But the introduction of local management of schools has added a range of new responsibilities, including budget planning; hiring and firing staff; discretion over teachers' pay and provision of management structures for governors, to the traditional duties of heads. And with the new responsibilities comes a need for new expertise - for example, in order to come up with a sound recruitment policy, heads need to be au fait with employment and equal opportunities legislation. In recognition of the change, three universities, South Bank, Nottingham and Keele, have set up Masters of Business Administration degrees in Education, aimed at equipping senior teachers with managerial skills. South Bank University was the first to mount the degree, which it offers on a part-time basis over three years, and this year turned out its first group of MBA in Education graduates.
The degree is the brainchild of Baroness Pauline Perry, until recently vice chancellor of South Bank University, who saw that heads would need more training to cope with local management of schools and set out to provide for them by commissioning Michael Henley, an educational researcher and retired chief education officer, to design an MBA around the needs of senior teachers. Mr Henley came up with a course that covers legal aspects of education and curriculum management, as well as five areas drawn from the traditional MBA: management skills; human resource management; financial management; marketing and strategy. The course is highly practical and every topic is grounded in school experience. 'The particular distinction of the MBA is that it requires people to base their assignments on workplace experience,' he says.
In their final year students have to produce a substantial dissertation which must also focus on a real-life issue from the student's school or department. Mr Henley says that it is unusual to apply the theories of marketing and strategy in education but that they have a lot to offer schools and colleges.
'Marketing ideas enable teachers to look at what their school is doing to serve pupils and parents and market research techniques enable teachers to recognise the aspirations of pupils and parents and produce curriculum changes that are welcomed by them,' he says.
This strategy could help schools and colleges compare their provision of courses today with projections of employment opportunities in five years time, so that they could try to provide pupils with skills and qualifications that would then be in demand. 'What a school does about changing patterns in male-female relationships or how it responds to a changing ethnic profile in its catchment population are also strategic issues,' Mr Henley says.
Students of the South Bank MBA in Education include head teachers, deputy heads, heads of department, local education authority officers, inspectors, careers officers, college lecturers and even a few university lecturers. Most students pay their own fees, which total pounds 3,600.
Michael Bulpitt, head of upper school at Northbrook Church of England School in Lewisham, south London, took the course to improve his prospects of promotion and used the dissertation to directly address some of the problems in his present job.
He looked at how overlapping pastoral and academic duties - the same person being head of year and head of a department for example - could cause stress among 'middle managers' in small schools and recommended that both teaching and pastoral care be reorganised into a single-house system, with more pastoral duties devolved to teachers. Mr Bulpitt's head teacher plans to act on his report in the medium term and some of his other assignments have already been implemented.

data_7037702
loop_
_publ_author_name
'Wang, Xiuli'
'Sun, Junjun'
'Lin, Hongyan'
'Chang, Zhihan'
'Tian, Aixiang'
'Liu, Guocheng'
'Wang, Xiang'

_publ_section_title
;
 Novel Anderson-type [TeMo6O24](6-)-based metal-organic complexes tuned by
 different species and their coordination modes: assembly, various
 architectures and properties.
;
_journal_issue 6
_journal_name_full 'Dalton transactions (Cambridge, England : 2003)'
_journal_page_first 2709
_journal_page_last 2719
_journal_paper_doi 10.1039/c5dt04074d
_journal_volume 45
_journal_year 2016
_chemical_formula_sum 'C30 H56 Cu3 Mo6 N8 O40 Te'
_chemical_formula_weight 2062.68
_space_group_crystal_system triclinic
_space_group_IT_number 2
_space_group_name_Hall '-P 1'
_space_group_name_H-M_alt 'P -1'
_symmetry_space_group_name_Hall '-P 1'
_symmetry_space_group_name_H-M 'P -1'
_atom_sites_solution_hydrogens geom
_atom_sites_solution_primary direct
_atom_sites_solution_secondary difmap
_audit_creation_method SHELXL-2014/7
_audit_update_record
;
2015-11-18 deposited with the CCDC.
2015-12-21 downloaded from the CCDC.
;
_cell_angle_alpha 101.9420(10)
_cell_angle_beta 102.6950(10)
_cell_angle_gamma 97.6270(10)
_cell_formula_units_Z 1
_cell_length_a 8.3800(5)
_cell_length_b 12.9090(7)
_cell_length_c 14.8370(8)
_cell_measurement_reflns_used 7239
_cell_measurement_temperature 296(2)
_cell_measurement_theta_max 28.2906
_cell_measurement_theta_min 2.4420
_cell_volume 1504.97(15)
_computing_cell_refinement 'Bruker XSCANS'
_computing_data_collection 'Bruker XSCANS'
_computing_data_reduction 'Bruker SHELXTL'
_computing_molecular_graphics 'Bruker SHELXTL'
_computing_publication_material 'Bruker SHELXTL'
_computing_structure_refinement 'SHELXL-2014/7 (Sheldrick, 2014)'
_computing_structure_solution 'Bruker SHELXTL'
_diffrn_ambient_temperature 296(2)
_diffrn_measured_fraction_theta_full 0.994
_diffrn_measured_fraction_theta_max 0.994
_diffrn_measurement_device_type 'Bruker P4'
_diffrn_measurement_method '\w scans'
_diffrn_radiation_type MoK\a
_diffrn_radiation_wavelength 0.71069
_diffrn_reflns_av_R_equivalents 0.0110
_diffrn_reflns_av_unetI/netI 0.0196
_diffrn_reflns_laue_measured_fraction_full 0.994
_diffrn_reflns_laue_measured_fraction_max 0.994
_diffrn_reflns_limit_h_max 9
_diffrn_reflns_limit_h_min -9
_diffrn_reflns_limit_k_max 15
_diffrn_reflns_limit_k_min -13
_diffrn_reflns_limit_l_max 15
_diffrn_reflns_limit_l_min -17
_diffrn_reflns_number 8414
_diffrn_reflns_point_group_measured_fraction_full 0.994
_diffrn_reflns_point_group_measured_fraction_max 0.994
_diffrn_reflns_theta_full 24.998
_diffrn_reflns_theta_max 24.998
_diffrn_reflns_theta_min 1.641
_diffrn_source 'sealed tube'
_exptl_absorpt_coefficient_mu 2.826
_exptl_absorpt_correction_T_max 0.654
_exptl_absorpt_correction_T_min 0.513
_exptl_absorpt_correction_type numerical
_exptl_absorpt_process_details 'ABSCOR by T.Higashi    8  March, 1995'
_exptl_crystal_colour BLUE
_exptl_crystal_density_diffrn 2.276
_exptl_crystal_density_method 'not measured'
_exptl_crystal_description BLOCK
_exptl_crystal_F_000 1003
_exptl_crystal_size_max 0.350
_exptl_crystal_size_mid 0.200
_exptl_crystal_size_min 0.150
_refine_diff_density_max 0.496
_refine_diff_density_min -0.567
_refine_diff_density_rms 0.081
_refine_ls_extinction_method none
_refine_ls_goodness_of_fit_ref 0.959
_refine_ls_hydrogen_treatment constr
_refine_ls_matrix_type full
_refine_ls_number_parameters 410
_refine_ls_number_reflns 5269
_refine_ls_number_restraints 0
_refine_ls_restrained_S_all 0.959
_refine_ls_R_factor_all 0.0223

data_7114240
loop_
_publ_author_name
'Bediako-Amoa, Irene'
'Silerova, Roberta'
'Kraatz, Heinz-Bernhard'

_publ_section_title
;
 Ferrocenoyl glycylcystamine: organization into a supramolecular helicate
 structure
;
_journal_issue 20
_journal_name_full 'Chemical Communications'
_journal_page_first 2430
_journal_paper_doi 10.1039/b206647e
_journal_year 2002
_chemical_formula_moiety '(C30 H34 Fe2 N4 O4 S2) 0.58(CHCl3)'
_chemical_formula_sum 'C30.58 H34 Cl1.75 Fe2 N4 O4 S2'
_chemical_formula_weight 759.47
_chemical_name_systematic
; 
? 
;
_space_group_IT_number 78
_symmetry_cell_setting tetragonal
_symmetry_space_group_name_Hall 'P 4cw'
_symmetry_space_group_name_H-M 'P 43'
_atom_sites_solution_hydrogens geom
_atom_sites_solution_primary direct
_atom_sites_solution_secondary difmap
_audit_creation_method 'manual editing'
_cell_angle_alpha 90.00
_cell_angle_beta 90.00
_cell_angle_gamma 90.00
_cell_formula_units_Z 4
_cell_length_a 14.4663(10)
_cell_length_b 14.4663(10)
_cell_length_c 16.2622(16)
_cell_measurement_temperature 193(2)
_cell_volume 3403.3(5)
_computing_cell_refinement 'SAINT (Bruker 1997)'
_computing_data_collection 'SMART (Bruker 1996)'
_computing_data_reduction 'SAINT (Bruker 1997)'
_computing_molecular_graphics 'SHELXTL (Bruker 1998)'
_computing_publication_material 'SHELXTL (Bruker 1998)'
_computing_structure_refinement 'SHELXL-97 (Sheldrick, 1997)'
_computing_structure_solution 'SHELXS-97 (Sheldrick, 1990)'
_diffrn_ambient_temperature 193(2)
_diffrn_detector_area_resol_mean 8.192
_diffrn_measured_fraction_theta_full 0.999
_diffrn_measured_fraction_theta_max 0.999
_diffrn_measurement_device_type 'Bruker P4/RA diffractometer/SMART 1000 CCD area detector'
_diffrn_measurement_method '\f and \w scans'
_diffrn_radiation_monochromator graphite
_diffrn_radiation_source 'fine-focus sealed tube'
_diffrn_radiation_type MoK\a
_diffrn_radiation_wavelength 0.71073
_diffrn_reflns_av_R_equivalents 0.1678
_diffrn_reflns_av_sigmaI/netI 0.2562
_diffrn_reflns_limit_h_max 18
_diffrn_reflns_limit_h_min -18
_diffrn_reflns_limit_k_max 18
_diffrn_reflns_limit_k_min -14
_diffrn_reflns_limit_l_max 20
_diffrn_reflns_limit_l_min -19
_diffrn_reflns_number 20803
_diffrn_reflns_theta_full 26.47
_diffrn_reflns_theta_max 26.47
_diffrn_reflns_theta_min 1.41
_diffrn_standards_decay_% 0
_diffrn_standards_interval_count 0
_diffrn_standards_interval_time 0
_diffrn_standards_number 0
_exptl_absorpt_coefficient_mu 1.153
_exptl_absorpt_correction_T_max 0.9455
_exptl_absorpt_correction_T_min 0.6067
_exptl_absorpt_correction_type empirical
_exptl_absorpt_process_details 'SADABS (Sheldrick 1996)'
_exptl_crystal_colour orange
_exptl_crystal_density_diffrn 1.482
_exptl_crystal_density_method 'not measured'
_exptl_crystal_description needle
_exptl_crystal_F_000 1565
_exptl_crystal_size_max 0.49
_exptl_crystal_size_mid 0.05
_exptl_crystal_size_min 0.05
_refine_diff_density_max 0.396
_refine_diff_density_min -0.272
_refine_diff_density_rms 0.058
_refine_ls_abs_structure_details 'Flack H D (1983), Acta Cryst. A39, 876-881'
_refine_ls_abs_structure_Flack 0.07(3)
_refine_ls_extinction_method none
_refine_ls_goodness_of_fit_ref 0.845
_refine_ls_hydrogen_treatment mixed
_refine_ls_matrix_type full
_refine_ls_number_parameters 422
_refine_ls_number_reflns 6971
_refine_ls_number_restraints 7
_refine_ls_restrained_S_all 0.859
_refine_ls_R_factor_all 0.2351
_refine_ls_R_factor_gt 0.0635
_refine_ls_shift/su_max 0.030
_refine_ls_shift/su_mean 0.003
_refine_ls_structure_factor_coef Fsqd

'It has done an awful lot for my standing in the school. There were many occasions when I was ahead of the senior managers,' he says. Another big advantage of the course was the opportunity for 'very open, frank and supportive discussion with colleagues' about educational issues.
But he says 'the cruncher' is that the degree has not yet helped in his quest for a deputy headship, although he has obtained a job as co-ordinator of a truancy project in which he will be able to further develop the research skills he acquired on the MBA.
Rosaline Barrett, head of science at William Ellis School, Highgate, north London, runs the largest budget in her school and took the MBA because she wants to find out more about management techniques. 'I found it very stimulating and talking with fellow students who were heads, deputies and inspectors gave me much more insight into whole school processes and Government policies,' she says. But she found that as head of department she was too tied down with duties to find time to conduct the interviews she needed to make as part of her study of the appraisal of head teachers in another borough. 'I think the course is tailored to the needs of heads and deputies and everything I had to do to adapt it to my own situation has made me feel disadvantaged,' she says.
She also believes it will take some time before the MBA is accepted in the education world. 'I have been going to interviews for deputy headships and somebody actually advised me not to mention on the form that I was doing an MBA. Most heads only have a first degree,' Ms Barrett says.
However, for David Anderson, a former senior inspector with the London borough of Sutton, the MBA has already paid off in terms of career advancement. Mr Anderson went to a presentation on the degree at South Bank University in order to pass on information to head teachers but ended up enrolling himself. His former post has since been abolished and he is now head of secondary and further education services at Sutton, drawing on his new management skills. 'I couldn't have made the transition as easily as I have without having done the MBA,' he says.Reuse content